At the end of the 2012-13 academic year, Hollins said goodbye to seven retiring faculty members, four of whom are highlighted in this issue: Professors Nancy Dahlstrom (art), Ruth Doan (history), Randy Flory (psychology), and Wayne Markert (English). The other three—Art Poskocil (sociology), Eberle Smith (social work), and Juergen Fleck (economics)—will be profiled in the summer 2013 issue. The article’s headline—“Great Teachers Inspire”—sums up what these longtime professors have given to Hollins students over the decades.
President Gray writes about the important contribution these professors have made to Hollins in her essay, “Post-College Success Isn’t All About the Money.” She makes a strong case for the enduring value of a liberal arts education.
Hollins professors take the spotlight in another feature article, “How To,” in which we find out how to live better—if we take the advice of Juergen Fleck (how to prepare for retirement), Jeanne Larsen (how to read and write poetry), Jill Weber (how to relate to an audience), Renee Godard (how to reduce your carbon footprint), and George Ledger (how to improve your memory).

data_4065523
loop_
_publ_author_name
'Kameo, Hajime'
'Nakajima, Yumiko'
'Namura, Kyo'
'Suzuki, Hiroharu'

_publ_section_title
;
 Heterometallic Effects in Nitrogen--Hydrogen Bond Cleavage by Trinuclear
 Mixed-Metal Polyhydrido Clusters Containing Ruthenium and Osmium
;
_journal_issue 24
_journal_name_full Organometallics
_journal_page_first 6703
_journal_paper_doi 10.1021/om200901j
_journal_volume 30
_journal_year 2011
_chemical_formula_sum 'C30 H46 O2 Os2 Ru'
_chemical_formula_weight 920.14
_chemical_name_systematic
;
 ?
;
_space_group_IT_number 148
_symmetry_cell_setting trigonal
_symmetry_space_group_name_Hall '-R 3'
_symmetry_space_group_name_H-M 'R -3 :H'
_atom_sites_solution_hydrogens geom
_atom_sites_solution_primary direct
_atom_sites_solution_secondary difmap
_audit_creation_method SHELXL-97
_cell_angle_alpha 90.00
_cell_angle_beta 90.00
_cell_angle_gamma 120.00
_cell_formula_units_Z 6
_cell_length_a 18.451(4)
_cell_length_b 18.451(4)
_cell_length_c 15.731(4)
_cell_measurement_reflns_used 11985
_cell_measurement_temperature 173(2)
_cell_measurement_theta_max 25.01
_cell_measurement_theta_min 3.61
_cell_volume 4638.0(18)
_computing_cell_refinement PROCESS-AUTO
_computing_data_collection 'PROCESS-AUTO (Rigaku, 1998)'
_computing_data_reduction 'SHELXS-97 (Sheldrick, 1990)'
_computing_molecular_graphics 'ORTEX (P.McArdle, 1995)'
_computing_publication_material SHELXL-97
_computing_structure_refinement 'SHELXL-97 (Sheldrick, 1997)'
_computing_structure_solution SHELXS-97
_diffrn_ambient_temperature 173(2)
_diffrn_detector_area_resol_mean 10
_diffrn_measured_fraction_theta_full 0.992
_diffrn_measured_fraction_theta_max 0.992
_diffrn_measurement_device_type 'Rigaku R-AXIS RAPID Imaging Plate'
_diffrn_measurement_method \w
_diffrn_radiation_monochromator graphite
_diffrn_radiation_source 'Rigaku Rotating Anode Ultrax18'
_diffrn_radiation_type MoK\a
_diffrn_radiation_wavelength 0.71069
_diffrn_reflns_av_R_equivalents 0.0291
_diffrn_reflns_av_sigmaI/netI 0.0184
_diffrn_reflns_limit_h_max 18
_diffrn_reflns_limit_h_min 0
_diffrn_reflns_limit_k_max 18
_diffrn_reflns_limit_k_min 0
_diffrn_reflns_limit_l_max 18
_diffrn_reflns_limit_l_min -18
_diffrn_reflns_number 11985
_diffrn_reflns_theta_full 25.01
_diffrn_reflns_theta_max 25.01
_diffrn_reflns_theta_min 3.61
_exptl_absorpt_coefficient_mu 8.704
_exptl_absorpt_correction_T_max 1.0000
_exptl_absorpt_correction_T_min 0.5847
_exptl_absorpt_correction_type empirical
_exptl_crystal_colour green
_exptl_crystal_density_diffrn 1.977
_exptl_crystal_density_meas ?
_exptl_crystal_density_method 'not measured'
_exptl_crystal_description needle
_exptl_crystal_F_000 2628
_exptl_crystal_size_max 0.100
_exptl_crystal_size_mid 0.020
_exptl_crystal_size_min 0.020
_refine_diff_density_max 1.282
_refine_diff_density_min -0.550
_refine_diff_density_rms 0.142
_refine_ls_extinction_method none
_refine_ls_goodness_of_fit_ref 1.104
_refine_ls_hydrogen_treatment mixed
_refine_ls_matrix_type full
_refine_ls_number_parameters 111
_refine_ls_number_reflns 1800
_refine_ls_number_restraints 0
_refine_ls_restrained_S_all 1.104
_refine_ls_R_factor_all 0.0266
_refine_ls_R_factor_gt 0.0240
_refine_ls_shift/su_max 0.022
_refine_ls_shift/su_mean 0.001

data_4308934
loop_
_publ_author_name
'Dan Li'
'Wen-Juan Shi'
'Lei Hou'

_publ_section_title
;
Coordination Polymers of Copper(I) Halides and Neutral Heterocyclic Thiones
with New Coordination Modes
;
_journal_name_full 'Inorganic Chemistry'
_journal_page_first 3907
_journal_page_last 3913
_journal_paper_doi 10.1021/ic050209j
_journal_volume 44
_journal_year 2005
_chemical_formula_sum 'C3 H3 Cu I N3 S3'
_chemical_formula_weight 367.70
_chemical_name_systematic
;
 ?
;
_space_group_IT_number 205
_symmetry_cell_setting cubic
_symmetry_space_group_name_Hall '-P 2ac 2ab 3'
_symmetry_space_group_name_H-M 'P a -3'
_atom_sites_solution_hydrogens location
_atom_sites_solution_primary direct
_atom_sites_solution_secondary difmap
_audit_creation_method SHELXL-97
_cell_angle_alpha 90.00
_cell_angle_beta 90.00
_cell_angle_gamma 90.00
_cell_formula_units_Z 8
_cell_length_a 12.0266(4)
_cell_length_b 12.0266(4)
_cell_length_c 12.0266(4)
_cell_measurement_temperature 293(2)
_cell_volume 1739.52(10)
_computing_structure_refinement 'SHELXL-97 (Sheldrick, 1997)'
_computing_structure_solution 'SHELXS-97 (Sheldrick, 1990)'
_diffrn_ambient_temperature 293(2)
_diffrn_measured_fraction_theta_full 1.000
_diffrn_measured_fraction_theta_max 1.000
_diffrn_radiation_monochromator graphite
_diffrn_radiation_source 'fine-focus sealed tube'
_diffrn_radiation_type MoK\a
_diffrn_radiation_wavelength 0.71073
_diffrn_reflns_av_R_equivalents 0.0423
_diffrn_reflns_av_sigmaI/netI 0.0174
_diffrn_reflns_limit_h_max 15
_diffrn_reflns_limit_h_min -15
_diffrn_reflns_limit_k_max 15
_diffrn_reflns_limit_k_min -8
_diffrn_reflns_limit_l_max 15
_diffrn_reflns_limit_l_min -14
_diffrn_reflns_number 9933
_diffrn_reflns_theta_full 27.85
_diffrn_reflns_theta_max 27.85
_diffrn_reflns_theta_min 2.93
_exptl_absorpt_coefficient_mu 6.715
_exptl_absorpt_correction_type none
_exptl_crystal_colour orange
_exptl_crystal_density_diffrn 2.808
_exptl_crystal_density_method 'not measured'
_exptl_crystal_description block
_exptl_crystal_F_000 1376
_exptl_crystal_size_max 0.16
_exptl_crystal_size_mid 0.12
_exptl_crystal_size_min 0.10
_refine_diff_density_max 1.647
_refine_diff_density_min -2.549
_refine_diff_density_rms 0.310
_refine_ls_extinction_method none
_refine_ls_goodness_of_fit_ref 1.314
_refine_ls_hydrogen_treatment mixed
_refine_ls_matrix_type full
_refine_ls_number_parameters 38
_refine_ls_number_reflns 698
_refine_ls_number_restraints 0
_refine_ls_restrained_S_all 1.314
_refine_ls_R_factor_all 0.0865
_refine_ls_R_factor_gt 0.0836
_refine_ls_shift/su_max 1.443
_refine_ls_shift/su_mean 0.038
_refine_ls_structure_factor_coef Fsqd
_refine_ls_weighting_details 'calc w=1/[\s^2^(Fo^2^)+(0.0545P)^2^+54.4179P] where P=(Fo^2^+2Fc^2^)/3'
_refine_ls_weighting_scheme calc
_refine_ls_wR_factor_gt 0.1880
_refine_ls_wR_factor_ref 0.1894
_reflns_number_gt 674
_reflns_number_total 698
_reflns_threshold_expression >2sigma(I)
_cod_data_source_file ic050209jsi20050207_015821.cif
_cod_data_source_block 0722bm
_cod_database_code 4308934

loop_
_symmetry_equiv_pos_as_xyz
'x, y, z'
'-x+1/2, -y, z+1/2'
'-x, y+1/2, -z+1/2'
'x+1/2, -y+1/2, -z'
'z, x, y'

In “Violence Revisited,” Jeff Hodges M.A.L.S. ’11 writes about how an incident that Louis D. Rubin, Jr. Writer-in-Residence Karen Osborn ’79 witnessed many years ago inspired and informed her most recent novel, Centerville—which, by the way, received this year’s gold medal in the popular fiction category from the Independent Publisher Book Awards.
Karen Adams M.A. ’93, M.A. ’00, M.F.A. ’10 writes about the slight—but no less fascinating—connection between Hollins and Irene Langhorne Gibson, who served as the model for artist Charles Dana Gibson’s famous Gibson Girl illustrations of the late 19th century. Irene’s famous sister, Nancy, a.k.a. Lady Astor, is profiled here.
We celebrate the life and legacy of Nancy Thorp ’60, who died when she was a young woman and whose family established the Nancy Thorp Poetry Contest in her memory. In “A Responsive Ode to Nancy Thorp,” Eve Strillacci M.F.A. ’13 writes about the young poet and the contest she inspired, now in its 50th year.
In the “In the Loop” section, we celebrate other programs having milestone years: the January Short Term (45 years), the Jamaica Service Project (25 years), and the Hollins Critic (50 years).
Jean Holzinger M.A.L.S. ’11